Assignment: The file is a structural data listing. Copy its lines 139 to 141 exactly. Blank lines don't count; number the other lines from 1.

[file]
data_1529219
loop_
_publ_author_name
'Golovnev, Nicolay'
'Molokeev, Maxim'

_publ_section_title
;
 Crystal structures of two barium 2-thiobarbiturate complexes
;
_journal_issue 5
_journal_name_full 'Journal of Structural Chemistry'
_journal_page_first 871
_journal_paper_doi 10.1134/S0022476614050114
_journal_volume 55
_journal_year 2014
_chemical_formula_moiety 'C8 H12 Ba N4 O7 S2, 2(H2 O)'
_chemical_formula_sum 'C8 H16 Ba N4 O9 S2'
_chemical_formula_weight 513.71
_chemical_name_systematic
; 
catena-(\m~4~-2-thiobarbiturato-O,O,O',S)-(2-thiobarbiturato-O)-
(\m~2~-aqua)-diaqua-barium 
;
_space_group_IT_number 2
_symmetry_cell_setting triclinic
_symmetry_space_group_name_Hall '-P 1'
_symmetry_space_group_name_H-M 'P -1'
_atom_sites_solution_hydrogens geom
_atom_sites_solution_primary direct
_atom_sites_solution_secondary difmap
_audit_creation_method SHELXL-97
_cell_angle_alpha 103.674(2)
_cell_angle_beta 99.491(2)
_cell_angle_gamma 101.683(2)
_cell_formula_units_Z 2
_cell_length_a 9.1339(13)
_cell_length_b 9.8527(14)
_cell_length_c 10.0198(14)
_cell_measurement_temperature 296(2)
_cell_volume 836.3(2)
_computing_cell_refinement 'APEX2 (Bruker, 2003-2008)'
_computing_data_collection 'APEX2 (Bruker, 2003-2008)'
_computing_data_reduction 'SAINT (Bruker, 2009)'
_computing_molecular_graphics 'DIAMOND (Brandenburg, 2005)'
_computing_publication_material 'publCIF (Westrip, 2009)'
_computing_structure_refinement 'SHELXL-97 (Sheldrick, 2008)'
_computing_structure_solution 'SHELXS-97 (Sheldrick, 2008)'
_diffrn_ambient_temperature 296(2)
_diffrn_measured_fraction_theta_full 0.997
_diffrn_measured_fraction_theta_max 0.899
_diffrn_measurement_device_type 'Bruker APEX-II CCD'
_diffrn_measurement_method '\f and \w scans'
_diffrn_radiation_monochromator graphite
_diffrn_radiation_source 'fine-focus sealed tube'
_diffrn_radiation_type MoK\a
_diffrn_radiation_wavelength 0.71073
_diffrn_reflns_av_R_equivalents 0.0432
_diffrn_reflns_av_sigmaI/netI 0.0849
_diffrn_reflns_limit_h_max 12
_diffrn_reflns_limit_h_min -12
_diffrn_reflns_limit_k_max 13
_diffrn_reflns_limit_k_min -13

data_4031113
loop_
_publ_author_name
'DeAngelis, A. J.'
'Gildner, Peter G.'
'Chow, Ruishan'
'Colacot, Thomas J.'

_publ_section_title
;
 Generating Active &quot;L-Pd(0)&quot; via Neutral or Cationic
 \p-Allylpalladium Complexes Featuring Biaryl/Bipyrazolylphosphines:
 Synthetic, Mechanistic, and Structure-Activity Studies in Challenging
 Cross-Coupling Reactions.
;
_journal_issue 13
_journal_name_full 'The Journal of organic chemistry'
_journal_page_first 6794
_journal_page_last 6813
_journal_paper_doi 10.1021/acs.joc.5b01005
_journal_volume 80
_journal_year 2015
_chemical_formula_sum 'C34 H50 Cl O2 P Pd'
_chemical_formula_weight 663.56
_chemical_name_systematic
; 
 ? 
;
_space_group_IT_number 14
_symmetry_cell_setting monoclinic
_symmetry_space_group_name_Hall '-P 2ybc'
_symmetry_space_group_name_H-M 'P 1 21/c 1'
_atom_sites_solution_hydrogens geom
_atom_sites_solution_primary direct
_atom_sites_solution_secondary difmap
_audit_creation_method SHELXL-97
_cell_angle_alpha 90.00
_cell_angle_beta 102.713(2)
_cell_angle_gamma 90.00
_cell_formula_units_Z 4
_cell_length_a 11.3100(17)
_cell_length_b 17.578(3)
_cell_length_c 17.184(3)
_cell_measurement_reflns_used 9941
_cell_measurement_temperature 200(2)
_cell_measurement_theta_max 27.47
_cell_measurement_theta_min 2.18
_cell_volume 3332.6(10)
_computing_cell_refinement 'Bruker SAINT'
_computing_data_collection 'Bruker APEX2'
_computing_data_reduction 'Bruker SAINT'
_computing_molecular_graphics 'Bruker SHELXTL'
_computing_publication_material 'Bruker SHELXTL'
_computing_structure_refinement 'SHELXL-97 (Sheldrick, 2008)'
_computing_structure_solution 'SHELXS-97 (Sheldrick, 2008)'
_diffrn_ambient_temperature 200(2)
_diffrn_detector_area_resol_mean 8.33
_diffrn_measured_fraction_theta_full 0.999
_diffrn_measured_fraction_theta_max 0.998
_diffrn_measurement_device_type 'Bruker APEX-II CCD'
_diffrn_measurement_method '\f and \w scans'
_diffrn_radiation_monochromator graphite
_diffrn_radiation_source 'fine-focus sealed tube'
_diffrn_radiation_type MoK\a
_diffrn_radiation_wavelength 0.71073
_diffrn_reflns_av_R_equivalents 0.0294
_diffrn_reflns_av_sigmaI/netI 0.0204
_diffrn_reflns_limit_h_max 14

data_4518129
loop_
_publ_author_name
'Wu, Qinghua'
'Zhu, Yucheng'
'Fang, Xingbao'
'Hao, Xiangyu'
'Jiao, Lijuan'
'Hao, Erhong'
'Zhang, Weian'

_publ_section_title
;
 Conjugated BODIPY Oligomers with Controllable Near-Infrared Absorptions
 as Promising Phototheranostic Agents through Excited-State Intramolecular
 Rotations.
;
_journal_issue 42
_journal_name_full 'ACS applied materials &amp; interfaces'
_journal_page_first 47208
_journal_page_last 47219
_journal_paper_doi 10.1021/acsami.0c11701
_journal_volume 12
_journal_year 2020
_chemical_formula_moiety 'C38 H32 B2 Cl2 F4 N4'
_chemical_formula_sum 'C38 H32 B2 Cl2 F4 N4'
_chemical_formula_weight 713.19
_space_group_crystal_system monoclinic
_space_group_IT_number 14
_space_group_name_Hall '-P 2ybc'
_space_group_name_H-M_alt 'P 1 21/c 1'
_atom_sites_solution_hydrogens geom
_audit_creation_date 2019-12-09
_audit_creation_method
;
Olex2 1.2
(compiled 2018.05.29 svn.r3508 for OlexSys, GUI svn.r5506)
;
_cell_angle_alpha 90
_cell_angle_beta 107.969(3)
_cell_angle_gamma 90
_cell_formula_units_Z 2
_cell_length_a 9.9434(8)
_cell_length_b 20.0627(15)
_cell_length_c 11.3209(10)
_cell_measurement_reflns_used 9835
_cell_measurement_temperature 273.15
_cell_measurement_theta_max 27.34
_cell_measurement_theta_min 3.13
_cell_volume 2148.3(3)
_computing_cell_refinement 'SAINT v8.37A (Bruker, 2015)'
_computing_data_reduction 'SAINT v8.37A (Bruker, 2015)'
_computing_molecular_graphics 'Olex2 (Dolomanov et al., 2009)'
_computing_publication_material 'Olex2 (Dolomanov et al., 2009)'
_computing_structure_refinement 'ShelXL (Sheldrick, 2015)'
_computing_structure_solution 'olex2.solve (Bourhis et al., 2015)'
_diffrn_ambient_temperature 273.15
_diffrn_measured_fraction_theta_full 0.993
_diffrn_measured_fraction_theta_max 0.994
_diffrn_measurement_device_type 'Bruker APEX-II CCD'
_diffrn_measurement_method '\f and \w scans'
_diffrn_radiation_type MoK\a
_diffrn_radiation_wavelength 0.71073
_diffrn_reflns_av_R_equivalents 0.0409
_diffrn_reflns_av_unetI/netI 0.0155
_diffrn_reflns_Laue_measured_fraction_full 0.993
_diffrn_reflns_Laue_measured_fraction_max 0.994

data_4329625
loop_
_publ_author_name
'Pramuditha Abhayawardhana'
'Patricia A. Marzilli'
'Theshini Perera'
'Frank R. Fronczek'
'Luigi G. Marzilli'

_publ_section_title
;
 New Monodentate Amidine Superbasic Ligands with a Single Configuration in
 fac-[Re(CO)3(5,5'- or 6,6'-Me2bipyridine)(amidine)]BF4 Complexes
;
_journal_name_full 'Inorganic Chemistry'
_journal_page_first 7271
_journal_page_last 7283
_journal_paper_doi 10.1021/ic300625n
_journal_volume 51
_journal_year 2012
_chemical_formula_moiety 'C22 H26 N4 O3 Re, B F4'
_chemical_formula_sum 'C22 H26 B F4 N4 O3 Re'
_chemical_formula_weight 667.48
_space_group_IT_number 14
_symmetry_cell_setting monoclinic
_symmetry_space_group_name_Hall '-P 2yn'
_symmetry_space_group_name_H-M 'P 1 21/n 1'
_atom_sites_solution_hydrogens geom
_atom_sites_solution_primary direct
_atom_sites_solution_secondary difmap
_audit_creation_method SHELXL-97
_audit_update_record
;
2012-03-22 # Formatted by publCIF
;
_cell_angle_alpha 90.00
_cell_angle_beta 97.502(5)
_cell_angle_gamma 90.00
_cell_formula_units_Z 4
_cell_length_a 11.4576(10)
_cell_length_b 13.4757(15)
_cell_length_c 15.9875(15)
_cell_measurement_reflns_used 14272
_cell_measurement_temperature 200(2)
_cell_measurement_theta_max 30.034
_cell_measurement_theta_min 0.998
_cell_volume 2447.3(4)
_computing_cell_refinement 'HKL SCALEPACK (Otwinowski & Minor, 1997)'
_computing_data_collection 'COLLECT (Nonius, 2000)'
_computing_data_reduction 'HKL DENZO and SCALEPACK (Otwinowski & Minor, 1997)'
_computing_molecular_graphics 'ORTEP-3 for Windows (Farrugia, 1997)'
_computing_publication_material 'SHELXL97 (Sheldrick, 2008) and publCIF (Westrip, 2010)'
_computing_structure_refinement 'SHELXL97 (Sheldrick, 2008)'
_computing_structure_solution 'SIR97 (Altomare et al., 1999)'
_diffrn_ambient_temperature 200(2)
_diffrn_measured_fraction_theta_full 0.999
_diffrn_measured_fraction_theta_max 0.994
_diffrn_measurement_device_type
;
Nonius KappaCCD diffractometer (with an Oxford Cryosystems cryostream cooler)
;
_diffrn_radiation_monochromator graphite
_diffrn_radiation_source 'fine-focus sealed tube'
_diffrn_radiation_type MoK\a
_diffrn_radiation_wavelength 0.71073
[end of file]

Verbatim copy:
'Zhang, Weian'

_publ_section_title
;